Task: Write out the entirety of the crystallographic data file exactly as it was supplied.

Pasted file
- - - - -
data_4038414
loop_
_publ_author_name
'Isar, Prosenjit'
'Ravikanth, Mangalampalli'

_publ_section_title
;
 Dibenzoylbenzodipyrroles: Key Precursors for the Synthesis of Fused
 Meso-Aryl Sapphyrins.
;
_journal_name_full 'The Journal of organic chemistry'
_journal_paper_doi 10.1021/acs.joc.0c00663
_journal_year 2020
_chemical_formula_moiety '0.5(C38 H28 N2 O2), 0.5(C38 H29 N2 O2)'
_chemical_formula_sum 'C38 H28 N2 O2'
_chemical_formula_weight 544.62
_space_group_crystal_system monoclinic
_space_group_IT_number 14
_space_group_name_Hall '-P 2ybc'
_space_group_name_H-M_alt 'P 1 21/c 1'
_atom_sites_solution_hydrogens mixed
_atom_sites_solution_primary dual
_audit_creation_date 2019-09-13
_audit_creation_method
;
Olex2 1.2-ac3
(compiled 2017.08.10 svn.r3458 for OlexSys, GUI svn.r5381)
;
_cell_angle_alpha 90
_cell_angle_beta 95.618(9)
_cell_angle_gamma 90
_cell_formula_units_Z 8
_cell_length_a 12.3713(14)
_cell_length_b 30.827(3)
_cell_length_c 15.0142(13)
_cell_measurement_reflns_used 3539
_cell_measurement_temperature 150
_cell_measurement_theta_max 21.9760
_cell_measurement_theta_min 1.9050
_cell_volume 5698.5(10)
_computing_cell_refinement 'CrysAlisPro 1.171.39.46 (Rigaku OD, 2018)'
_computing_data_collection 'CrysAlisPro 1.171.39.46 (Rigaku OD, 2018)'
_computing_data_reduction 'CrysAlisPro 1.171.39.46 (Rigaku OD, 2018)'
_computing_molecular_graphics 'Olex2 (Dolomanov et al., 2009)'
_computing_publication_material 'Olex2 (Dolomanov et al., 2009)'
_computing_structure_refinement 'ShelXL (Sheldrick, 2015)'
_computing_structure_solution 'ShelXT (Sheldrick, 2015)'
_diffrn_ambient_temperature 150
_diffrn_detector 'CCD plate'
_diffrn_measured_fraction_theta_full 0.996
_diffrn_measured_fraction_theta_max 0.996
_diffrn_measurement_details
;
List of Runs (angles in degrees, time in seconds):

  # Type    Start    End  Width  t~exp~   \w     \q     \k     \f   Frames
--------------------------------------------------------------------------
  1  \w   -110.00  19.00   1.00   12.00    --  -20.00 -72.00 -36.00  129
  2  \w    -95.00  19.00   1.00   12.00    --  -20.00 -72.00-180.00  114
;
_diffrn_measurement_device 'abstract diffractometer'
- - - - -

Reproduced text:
data_4038414
loop_
_publ_author_name
'Isar, Prosenjit'
'Ravikanth, Mangalampalli'

_publ_section_title
;
 Dibenzoylbenzodipyrroles: Key Precursors for the Synthesis of Fused
 Meso-Aryl Sapphyrins.
;
_journal_name_full 'The Journal of organic chemistry'
_journal_paper_doi 10.1021/acs.joc.0c00663
_journal_year 2020
_chemical_formula_moiety '0.5(C38 H28 N2 O2), 0.5(C38 H29 N2 O2)'
_chemical_formula_sum 'C38 H28 N2 O2'
_chemical_formula_weight 544.62
_space_group_crystal_system monoclinic
_space_group_IT_number 14
_space_group_name_Hall '-P 2ybc'
_space_group_name_H-M_alt 'P 1 21/c 1'
_atom_sites_solution_hydrogens mixed
_atom_sites_solution_primary dual
_audit_creation_date 2019-09-13
_audit_creation_method
;
Olex2 1.2-ac3
(compiled 2017.08.10 svn.r3458 for OlexSys, GUI svn.r5381)
;
_cell_angle_alpha 90
_cell_angle_beta 95.618(9)
_cell_angle_gamma 90
_cell_formula_units_Z 8
_cell_length_a 12.3713(14)
_cell_length_b 30.827(3)
_cell_length_c 15.0142(13)
_cell_measurement_reflns_used 3539
_cell_measurement_temperature 150
_cell_measurement_theta_max 21.9760
_cell_measurement_theta_min 1.9050
_cell_volume 5698.5(10)
_computing_cell_refinement 'CrysAlisPro 1.171.39.46 (Rigaku OD, 2018)'
_computing_data_collection 'CrysAlisPro 1.171.39.46 (Rigaku OD, 2018)'
_computing_data_reduction 'CrysAlisPro 1.171.39.46 (Rigaku OD, 2018)'
_computing_molecular_graphics 'Olex2 (Dolomanov et al., 2009)'
_computing_publication_material 'Olex2 (Dolomanov et al., 2009)'
_computing_structure_refinement 'ShelXL (Sheldrick, 2015)'
_computing_structure_solution 'ShelXT (Sheldrick, 2015)'
_diffrn_ambient_temperature 150
_diffrn_detector 'CCD plate'
_diffrn_measured_fraction_theta_full 0.996
_diffrn_measured_fraction_theta_max 0.996
_diffrn_measurement_details
;
List of Runs (angles in degrees, time in seconds):

  # Type    Start    End  Width  t~exp~   \w     \q     \k     \f   Frames
--------------------------------------------------------------------------
  1  \w   -110.00  19.00   1.00   12.00    --  -20.00 -72.00 -36.00  129
  2  \w    -95.00  19.00   1.00   12.00    --  -20.00 -72.00-180.00  114
;
_diffrn_measurement_device 'abstract diffractometer'